for early modern Hungarian history, with main interest on the 18th
century, and recently, on environmental history. I do not know if she does
any research into surname changes.


There is one more resource that I am aware of and is relevant to our
subject. Hungary's official gazette, the Budapesti Kozlony published name
changes up to 1916. So, this can be used as a continuation for the above
mentioned book. The following information
is included in the Budapesti Kozlony:
- old surname, given name(s)

- profession
- illetoseg (Zustandigkeit) - if known or applicable
- place of residence
- family members - if affected by the surname change
- new, changed surname
- permit number, which is actually the file number at Hungary's Ministry
of Interior


Hope this helps.

All the best,

Janos Bogardi / Radix.


Janos Bogardi / Radix <janos@...>
 

Dear Chaim and listers,

Chaim Frenkel wrote:

"JB/R" == Janos Bogardi / Radix <janos@bogardi.com> writes:
JB/R> - permit number, which is actually the file number at Hungary's Ministry
JB/R> of Interior

Are these records still extant?
I do not have extensive experience with them. In the two cases I have had so far
I was lucky both times: the files were available. (The archives of the Hungarian
Ministry of Interior can be found in the old building of the Hungarian National
Archives: Budapest's Becsikapu ter.) The files included official correspondence
between the ministry office and county authorities, certificates by local
authorities, and in one of the cases also the original application of the person
who wanted to change his surname. In this latter he gave the reasons for the
change, and his original signature could be found at the bottom, too. Good if you
are curious about the handwriting of the person <g>.

Due to the large amount of documents handled and stored in the archives of this
government body, there was systematic weeding out of files after a certain period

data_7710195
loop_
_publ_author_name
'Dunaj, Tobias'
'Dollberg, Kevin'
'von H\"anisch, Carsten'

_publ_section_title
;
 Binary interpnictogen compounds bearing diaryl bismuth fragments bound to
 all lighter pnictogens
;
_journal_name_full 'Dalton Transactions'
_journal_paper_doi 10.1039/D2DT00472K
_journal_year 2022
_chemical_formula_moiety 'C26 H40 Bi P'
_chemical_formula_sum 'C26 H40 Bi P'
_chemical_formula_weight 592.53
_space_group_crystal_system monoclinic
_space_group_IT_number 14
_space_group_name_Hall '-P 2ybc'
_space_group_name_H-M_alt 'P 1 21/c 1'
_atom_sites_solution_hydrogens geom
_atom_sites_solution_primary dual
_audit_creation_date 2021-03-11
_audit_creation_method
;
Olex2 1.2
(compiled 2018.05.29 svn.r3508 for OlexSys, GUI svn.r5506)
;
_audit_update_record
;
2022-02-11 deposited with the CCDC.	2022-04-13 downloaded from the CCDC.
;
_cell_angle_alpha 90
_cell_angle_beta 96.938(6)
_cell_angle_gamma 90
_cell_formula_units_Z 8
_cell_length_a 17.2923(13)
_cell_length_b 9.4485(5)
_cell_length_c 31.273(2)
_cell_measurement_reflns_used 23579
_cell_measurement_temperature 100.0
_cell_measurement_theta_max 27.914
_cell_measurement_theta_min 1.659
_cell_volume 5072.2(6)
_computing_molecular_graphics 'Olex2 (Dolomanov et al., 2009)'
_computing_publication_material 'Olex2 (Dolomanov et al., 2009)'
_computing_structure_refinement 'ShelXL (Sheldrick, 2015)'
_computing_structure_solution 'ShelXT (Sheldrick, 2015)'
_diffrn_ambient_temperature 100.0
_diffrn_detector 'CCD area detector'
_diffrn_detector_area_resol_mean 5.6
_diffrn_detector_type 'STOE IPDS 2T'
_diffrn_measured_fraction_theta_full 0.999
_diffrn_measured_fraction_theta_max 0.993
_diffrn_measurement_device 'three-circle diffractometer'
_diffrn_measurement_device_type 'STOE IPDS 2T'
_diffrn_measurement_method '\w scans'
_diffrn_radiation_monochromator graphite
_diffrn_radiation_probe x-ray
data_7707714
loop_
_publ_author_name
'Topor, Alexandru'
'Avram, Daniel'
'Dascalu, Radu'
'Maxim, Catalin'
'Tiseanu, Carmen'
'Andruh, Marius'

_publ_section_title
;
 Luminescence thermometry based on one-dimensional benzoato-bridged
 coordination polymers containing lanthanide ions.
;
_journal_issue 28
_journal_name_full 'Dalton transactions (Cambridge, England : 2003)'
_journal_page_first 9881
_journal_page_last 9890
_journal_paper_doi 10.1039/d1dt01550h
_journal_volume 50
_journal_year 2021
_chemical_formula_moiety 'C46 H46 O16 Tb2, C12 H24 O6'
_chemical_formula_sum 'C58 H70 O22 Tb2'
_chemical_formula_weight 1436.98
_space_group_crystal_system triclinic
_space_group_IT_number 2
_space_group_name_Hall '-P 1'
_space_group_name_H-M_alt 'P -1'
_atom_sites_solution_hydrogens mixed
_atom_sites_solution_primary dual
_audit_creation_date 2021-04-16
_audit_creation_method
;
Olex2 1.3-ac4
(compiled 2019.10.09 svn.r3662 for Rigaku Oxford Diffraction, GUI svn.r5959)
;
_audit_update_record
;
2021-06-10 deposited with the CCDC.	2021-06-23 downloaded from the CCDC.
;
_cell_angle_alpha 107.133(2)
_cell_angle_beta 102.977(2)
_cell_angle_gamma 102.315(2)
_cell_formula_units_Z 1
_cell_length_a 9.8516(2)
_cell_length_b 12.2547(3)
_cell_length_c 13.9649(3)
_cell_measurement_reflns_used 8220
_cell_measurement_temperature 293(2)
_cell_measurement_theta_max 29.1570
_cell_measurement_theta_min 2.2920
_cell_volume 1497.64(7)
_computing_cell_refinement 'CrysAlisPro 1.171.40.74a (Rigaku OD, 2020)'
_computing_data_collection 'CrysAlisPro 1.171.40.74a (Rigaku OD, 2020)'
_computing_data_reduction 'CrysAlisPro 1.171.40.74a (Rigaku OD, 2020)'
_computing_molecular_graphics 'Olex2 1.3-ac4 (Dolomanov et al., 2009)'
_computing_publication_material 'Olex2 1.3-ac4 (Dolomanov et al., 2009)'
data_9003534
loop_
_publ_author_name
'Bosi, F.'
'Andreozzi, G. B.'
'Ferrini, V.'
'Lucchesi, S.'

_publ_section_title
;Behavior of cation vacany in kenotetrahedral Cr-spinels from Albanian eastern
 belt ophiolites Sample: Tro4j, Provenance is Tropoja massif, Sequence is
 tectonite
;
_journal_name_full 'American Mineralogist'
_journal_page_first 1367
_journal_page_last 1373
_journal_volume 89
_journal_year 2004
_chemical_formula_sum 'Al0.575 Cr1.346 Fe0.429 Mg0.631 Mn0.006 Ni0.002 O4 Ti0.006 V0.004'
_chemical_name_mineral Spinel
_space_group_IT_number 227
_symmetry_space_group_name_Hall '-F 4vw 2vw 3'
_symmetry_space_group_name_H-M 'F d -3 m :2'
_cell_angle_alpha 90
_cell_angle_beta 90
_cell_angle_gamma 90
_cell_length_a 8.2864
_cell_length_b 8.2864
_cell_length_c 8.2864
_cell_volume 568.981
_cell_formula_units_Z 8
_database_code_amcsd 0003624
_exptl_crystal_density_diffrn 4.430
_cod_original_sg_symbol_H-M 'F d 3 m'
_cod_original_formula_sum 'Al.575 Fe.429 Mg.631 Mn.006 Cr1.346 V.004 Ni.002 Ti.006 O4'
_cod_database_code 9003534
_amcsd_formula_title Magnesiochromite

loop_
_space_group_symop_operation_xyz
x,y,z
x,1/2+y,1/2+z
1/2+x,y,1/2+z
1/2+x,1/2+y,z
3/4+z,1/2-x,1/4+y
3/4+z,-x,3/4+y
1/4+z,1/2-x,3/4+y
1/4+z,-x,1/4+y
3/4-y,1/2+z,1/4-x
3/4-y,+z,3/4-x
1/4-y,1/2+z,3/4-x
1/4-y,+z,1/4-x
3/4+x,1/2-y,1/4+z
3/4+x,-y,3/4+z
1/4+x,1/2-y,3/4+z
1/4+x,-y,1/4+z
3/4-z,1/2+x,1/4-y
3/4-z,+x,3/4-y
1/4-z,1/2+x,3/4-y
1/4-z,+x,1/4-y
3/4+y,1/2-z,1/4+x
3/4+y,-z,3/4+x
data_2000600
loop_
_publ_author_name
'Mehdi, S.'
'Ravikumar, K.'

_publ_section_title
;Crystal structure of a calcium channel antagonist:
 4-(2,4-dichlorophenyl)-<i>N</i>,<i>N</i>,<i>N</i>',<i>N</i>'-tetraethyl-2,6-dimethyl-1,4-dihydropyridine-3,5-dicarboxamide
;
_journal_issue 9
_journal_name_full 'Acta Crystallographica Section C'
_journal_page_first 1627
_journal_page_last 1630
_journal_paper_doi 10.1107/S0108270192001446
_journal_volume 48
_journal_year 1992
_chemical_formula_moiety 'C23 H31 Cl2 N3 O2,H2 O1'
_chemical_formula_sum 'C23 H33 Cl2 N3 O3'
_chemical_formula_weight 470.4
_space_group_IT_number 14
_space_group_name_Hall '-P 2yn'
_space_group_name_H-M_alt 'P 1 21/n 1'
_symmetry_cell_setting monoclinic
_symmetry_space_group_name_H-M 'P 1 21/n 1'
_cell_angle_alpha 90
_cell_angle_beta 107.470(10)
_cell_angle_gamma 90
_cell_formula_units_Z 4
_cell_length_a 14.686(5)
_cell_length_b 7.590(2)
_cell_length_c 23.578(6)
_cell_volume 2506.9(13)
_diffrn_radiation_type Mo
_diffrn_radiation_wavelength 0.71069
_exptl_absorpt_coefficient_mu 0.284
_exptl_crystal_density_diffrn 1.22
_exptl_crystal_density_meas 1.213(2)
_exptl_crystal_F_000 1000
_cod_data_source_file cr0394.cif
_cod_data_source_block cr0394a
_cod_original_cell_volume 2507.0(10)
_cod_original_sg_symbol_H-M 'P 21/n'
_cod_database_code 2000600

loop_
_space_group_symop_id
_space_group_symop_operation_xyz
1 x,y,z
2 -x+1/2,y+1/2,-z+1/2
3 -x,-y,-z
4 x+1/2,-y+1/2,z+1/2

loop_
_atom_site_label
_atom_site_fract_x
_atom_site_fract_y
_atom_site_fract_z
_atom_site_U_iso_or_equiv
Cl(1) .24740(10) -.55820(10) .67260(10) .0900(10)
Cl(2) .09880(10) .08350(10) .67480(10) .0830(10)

of time. I do not know if files containing surname changes were affected by this
or not.

One more thing to consider. This subject is somewhat sensitive. It is a common
practice in Hungarian archives, just like in any archives, that files get closed
for a certain period. I am not sure how long this period is in case of a surname
change.

The clerk responsible for the Ministry of Interior files in the archives could
provide the missing information. Perhaps somebody visiting the archives soon
could contact him/her, or, next time I am there, I could also ask for some
guidance.

While on the subject of surname changes. Could someone help me with a
puzzle?

(Thanks to Paul Lindhardt extensive work, which helped me tremendously.)

My maternal ggm was born CSILLAG, married my ggf as CSILLAG, gave
birth to my gf and his brother as STERN, died as Csillag.

The actual questions.

Why should two of her children be registered as STERN?

As far as I know, the family has always been Orthodox, so assimilation
doesn't seem to be a reason for the original CSILLAG.
Sure this will not solve your puzzle, it is still remarkable that it were not
only adult age people who changed their surnames: quite often underage people had
name changes, too. Obviously their parents arranged things for them like this.

Hope this helps.

Janos Bogardi / Radix.


AttilaRona@...
 

This book is either published or going to be published in Hungary.

Attila R=F3na


Chaim Frenkel <chaimf@...>
 

"JB/R" == Janos Bogardi / Radix <janos@bogardi.com> writes:
JB/R> - permit number, which is actually the file number at Hungary's Ministry
JB/R> of Interior

Are these records still extant?

While on the subject of surname changes. Could someone help me with a
puzzle?

(Thanks to Paul Lindhardt extensive work, which helped me tremendously.)

My maternal ggm was born CSILLAG, married my ggf as CSILLAG, gave
birth to my gf and his brother as STERN, died as Csillag.

The actual questions.

Why should two of her children be registered as STERN?

As far as I know, the family has always been Orthodox, so assimilation
doesn't seem to be a reason for the original CSILLAG.

<chaim>

P.S. Anyone have any connections to STERN/CSILLAG >from (Nyir)Bokony?

--
Chaim Frenkel Nonlinear Knowledge, Inc.
chaimf@pobox.com +1-718-236-0183


Patricia J. Weisshaus <patjw28@...>
 

This book is available through the Mormon Family History Centers. I just
ordered it for myself. The film number is 0897093.

Although none of the records indicate that the name change was carried on
through the children, there are notations in the records that Travnicsek
was changed to Mezei in 1895 and the date with the Ministry of Interior's
permit number. >from what I understand there was another name change in
Czech Republic, which changed the name Salek to Travnicsek around 1851! I
believe it is all the same family.

Pat


Chaim Frenkel <chaimf@...>
 

Err, did something get edited out? What book?